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Research Papers: Gas Turbines: Combustion, Fuels, and Emissions

Advanced Rayleigh Pressure Loss Model for High-Swirl Combustion in a Rotating Combustion Chamber

[+] Author and Article Information
Andreas Penkner

Institute of Jet Propulsion and Turbomachinery,
RWTH Aachen University,
Templergraben 55,
Aachen 52062, Germany
e-mail: penkner@ist.rwth-aachen.de

Peter Jeschke

Institute of Jet Propulsion and Turbomachinery,
RWTH Aachen University,
Templergraben 55,
Aachen 52062, Germany
e-mail: jeschke@ist.rwth-aachen.de

1Corresponding author.

Contributed by the Combustion and Fuels Committee of ASME for publication in the JOURNAL OF ENGINEERING FOR GAS TURBINES AND POWER. Manuscript received July 14, 2015; final manuscript received July 24, 2015; published online September 1, 2015. Editor: David Wisler.

J. Eng. Gas Turbines Power 138(2), 021502 (Sep 01, 2015) (12 pages) Paper No: GTP-15-1299; doi: 10.1115/1.4031261 History: Received July 14, 2015

This paper considers the effect of excessive total pressure losses for heat transfer problems in fluid flows with a high circumferential swirl component. At RWTH Aachen University, a novel gas generator concept is under research. This design avoids some disadvantages of small gas turbines and uses a rotating combustion chamber. During the predesign of the rotating combustion chamber using computational fluid dynamics (CFD) tools, unexpected high total pressure losses were detected. To analyze this unknown phenomenon, a gas–dynamic model of the rotating combustion chamber has been developed to explain the unexpected high Rayleigh pressure losses. The derivation of the gas–dynamic model, the physical phenomenon related to the high total pressure losses in high-swirl combustion, the influencing factors, as well as thermodynamic interpretation of the Rayleigh pressure losses, are presented in this paper. In addition, the CFD results are validated by the gas–dynamic model derived. The results presented here are of possible interest for a wide range of applications, since these fundamental findings can be transferred to all heat transfer problems in fluid flows with a high circumferential swirl component.

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References

Figures

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Fig. 1

Sectional view of the fully equipped prototype design in computer-aided design (CAD)

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Fig. 2

Schematic sketch of the gas generator concept

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Fig. 3

Meridional flow channel of the gas generator concept

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Fig. 4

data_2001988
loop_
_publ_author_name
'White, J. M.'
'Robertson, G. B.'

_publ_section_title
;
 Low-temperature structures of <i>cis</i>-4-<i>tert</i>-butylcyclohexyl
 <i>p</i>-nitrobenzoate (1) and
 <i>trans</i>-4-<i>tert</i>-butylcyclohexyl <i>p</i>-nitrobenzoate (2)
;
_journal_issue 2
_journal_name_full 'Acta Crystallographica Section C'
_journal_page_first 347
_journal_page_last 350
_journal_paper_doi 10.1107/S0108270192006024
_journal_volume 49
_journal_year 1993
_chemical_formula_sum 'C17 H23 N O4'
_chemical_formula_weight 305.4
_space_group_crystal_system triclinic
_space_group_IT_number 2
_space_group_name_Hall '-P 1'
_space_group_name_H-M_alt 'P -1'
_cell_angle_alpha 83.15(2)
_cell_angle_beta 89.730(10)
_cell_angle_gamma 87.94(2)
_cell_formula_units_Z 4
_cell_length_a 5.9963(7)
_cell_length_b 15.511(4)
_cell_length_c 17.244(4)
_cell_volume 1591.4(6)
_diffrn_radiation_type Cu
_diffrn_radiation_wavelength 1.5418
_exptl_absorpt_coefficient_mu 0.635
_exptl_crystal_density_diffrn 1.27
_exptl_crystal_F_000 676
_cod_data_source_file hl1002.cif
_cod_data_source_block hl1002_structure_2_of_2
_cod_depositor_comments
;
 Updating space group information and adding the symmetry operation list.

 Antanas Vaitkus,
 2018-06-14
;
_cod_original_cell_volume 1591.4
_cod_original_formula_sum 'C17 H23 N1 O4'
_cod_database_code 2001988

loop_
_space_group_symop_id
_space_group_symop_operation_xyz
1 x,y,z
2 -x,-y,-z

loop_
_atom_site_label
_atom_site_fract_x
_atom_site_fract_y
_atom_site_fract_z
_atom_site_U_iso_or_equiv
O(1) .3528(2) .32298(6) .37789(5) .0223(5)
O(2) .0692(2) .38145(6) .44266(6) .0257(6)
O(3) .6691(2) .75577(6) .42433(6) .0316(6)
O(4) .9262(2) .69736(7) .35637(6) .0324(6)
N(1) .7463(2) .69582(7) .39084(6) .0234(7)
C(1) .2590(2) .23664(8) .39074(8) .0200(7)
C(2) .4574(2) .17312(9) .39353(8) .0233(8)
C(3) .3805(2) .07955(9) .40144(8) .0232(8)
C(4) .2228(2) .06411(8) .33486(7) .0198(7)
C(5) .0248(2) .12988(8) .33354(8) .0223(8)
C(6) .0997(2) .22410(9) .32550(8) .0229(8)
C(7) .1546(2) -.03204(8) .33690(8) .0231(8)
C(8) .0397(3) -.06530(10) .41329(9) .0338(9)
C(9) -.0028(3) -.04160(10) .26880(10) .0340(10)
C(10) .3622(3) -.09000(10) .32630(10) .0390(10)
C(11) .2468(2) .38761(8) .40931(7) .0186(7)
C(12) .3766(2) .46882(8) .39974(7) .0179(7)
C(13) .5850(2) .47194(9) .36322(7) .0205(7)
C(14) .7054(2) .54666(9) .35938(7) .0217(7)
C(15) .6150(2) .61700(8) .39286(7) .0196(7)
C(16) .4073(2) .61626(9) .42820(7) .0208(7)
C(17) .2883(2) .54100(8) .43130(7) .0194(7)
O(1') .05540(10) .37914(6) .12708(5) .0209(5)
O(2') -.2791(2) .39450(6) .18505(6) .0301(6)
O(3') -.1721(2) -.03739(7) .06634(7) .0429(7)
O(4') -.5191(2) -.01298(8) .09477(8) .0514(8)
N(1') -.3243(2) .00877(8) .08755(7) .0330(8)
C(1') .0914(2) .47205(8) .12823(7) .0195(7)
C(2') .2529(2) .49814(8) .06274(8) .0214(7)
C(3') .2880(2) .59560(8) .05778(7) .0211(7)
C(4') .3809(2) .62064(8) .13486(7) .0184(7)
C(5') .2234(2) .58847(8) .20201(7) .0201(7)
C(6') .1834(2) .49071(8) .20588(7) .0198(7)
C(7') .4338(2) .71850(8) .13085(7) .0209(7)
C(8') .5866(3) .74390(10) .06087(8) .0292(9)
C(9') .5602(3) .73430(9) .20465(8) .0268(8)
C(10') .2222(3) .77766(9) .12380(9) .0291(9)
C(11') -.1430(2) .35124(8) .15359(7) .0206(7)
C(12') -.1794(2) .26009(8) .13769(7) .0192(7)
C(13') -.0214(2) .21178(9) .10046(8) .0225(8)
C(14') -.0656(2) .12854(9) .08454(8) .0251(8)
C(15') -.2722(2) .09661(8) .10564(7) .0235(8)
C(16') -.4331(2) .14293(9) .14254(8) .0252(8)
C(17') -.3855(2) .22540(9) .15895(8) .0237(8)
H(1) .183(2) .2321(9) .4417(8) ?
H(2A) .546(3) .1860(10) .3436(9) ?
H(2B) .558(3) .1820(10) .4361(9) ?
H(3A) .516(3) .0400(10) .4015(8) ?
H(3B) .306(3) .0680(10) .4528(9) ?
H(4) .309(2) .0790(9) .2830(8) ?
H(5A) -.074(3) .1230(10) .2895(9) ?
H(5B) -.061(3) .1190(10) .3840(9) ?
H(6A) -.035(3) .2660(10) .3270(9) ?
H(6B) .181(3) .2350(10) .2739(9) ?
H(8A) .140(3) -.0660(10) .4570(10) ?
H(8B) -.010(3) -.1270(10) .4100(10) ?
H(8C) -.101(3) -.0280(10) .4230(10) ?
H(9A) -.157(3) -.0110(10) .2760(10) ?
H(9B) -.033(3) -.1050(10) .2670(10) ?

Cross-sectional view of the rotating control volume

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Fig. 5

Velocity triangles of the control volume in meridional direction

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Fig. 6

Velocities over Tt4 (heat addition in the rotating system)

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Fig. 7

Mach numbers over Tt4 (heat addition in the rotating system)

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Fig. 8

Pressure ratios over Tt4 (heat addition in the rotating system)

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Fig. 9

Pressure over Tt4 (heat addition in the rotating system)

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Fig. 10

Design map for the standard Rayleigh case (heat addition in the stationary system)

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Fig. 11

Design map for the rotating case (heat addition in the rotating system)

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Fig. 12

Total pressure ratio (pt4/pt3)abs over Tt4 as a function of (cu/cax)3-ratio (heat addition in the rotating system)

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Fig. 13

Total pressure ratio (pt4/pt3)abs over (cu/cax)3-ratio as a function of Tt4 (heat addition in the rotating system)

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Fig. 14

Total pressure ratio (pt4/pt3)abs over Tt4 as a function of the combustion chamber inlet temperature Tt3 (heat addition in the rotating system)

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Fig. 15

Cross-sectional view of the rotating control volume of the general case with variable area and radius

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Fig. 16

Total pressure ratio (pt4/pt3)abs over rmn4/rmn3-ratio as a function of A4/A3-ratio (heat addition in the rotating system, general case)

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Fig. 17

CFD results of the rotating combustion chamber at DP (54,000 RPM), plots of total temperature in stationary frame

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Fig. 18

Comparison of the Rayleigh pressure loss from the CFD results with the gas–dynamic equations, total pressure ratio (pt4/pt3)abs over cu3

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Fig. 19

Comparison of rotating case I with stationary case II in a h–s chart

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